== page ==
Chiral Ring
Chiral Ring

Utah State Public Art Collection



7' x 30' diameter

Utah Valley University Po...


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View all works by: Ray King

Chiral Ring is a suspended sculpture of stainless steel and glass as the artist's response to the theory of chirality (the word comes from Greek for "handed" and refers to the left-right asymmetry found in nature.) The work is a geometric shape with an underlying concept of physics, chemistry and biology. Human hands are an example of chirality as well as the Toroidal Carbon Nanotubes of quantum science and engineering.

The sculpture combines several metaphors of chirality as found in physics and chemistry. The structure has two exterior toroidal paths that connect to 24 hexagons. the nodes of the ring connect in polygonal form - similar to modes of bonds in particle physics.

The atrium space where the work hangs, is a convergence of several levels and sources of light. Chiral Ring floats in the space, interacting with sunlight through the glass curtain wall as well as light monitors, visible from the bridge, ground floor, mezzanine and the exterior. At night the work is illuminated to create color reflections on the ceiling and large wood clad wall.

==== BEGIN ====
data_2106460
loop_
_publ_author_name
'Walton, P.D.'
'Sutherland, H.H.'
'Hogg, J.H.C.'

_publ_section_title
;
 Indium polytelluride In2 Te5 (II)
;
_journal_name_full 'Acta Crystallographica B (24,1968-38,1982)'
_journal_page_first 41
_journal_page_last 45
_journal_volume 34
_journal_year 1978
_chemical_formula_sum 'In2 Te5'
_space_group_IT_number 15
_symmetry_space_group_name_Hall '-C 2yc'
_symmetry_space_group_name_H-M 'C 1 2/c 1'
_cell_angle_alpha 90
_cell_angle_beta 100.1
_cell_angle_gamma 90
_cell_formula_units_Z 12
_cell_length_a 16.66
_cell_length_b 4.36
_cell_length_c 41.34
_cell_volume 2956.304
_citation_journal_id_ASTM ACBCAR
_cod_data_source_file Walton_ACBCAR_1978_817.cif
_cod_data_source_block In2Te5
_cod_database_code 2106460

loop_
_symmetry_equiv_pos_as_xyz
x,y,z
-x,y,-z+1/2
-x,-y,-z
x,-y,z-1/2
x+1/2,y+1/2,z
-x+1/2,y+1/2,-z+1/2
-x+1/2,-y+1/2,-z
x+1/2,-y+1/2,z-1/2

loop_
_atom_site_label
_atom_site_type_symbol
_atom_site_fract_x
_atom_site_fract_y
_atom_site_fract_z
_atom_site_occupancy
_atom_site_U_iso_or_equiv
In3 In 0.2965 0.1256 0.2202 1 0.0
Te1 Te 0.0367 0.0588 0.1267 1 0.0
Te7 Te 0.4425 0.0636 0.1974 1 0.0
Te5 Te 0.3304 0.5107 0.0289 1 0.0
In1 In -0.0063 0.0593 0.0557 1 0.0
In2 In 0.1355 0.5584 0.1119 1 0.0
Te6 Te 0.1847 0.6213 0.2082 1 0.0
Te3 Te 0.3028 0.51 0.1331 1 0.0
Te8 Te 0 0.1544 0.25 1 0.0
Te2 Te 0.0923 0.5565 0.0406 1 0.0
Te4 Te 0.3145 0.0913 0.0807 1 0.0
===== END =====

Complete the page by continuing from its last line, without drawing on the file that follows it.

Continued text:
The skeletal structure is of 1" stainless steel tubes. Inside the rings are stainless steel cables with turnbuckles with technical connections that are tensioned to compress (strengthen) the structure. Attached to the cables are two sets of 1/4" thick faces of laminated glass with dichroic coating.

The two sets of glass face each other but are in a chiral relationship. All of the dichroic glass faces have the same coating but appear as different colors as the color shifts with the viewing angle. Looking straight through it will appear cyan, this shifts to magenta and then yellow as the view angle is increased. The reflective color also changes in relation to the viewing angle. The relective color (gold) is active when a lighter or brighter surface (sky or wall) is reflected like a mirror.